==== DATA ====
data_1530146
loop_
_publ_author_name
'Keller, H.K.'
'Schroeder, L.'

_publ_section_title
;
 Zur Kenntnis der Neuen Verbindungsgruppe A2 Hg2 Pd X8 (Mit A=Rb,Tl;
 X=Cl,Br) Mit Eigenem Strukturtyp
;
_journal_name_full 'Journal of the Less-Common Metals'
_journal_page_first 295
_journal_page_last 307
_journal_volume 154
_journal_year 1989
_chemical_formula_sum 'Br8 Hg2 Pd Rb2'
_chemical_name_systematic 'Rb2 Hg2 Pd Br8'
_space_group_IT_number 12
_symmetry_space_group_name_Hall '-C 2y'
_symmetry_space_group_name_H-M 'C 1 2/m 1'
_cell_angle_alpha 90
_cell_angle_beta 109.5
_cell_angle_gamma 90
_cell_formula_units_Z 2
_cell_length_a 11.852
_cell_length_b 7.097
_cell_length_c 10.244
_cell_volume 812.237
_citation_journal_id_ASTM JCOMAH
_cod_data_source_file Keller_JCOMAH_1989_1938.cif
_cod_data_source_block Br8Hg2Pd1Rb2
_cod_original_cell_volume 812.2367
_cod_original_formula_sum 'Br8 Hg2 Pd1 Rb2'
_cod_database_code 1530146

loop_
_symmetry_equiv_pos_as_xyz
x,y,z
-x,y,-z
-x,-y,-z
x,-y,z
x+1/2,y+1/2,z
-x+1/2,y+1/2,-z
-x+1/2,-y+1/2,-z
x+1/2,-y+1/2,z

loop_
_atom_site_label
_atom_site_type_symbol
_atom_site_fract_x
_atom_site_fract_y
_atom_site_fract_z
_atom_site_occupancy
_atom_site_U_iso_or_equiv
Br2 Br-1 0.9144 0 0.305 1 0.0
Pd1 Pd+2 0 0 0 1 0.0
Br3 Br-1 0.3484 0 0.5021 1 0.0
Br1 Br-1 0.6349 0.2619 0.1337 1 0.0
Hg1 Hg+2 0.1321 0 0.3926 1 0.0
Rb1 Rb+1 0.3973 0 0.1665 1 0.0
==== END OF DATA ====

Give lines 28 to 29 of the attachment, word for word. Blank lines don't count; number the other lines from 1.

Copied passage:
_cell_volume 812.237
_citation_journal_id_ASTM JCOMAH